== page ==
What is the point of a String() contract in generics?

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I watched the talk that is linked at this url: https://blog.golang.org/why-generics. It’s a pretty good talk that I would recommend for anyone coming from a language like python which is dynamically typed.

All of the examples make sense to me, except for this one:

contract Stringer(T) {
    T String() string

What benefit does this give us over just passing a type that implements fmt.Stringer? I’m specifically referencing this explanation here which I don’t understand and I think the speaker glossed over a little too quickly:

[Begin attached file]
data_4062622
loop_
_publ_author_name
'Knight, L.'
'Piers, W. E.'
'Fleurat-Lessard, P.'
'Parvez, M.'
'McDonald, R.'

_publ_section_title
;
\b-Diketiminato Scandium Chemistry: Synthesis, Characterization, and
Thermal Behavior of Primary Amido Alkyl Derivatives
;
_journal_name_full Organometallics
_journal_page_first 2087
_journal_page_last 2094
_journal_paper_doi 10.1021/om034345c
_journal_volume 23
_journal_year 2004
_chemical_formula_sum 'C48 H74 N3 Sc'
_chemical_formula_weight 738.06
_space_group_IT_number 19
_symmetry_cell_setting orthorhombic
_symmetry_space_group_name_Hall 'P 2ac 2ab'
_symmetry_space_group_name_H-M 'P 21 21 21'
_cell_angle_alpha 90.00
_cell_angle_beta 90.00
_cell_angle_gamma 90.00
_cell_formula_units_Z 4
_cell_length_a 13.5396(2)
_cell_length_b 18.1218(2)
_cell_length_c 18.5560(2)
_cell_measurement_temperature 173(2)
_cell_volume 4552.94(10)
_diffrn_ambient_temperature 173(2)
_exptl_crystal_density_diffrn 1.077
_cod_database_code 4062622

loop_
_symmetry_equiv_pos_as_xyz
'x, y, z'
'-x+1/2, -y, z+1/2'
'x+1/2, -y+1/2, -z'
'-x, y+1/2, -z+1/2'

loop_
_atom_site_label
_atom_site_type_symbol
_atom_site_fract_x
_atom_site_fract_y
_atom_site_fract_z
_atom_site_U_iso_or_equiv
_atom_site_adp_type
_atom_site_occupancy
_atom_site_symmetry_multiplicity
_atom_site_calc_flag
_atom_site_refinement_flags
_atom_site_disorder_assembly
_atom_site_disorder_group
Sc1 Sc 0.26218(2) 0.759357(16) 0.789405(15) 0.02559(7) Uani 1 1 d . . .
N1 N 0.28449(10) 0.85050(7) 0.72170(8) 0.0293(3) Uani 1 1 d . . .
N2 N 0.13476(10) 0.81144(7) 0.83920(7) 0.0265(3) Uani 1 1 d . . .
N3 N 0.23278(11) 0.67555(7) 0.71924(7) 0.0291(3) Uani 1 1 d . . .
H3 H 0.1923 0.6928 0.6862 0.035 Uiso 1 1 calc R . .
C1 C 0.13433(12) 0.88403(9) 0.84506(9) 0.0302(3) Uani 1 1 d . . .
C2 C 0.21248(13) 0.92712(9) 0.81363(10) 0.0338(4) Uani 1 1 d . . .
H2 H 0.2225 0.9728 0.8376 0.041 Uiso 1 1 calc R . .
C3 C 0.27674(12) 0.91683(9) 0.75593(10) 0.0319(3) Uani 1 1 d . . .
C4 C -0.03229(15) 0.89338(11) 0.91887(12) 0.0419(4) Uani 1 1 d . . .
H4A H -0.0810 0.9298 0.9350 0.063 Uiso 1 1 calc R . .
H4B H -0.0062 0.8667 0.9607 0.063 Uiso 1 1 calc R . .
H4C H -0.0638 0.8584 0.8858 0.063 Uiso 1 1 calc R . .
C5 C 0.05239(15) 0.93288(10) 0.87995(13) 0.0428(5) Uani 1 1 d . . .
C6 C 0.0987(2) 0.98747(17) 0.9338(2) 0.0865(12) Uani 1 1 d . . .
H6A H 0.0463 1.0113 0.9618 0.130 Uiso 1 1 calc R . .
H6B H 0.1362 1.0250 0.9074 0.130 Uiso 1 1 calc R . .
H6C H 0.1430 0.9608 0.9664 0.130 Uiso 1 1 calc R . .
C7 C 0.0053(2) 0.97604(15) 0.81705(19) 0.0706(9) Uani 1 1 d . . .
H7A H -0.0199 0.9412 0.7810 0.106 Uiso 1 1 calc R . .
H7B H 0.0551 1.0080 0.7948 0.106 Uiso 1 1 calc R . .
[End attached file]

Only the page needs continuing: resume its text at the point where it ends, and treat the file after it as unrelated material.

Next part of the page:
You may notice that this contract looks like the fmt.Stringer interface, so it’s worth pointing out that the argument of the ToStrings function is not a slice of fmt.Stringer. It’s a slice of some element type, where the element type implements fmt.Stringer. The memory representation of a slice of the element type and a slice of fmt.Stringer are normally different, and Go does not support direct conversions between them. So this is worth writing, even though fmt.Stringer exists.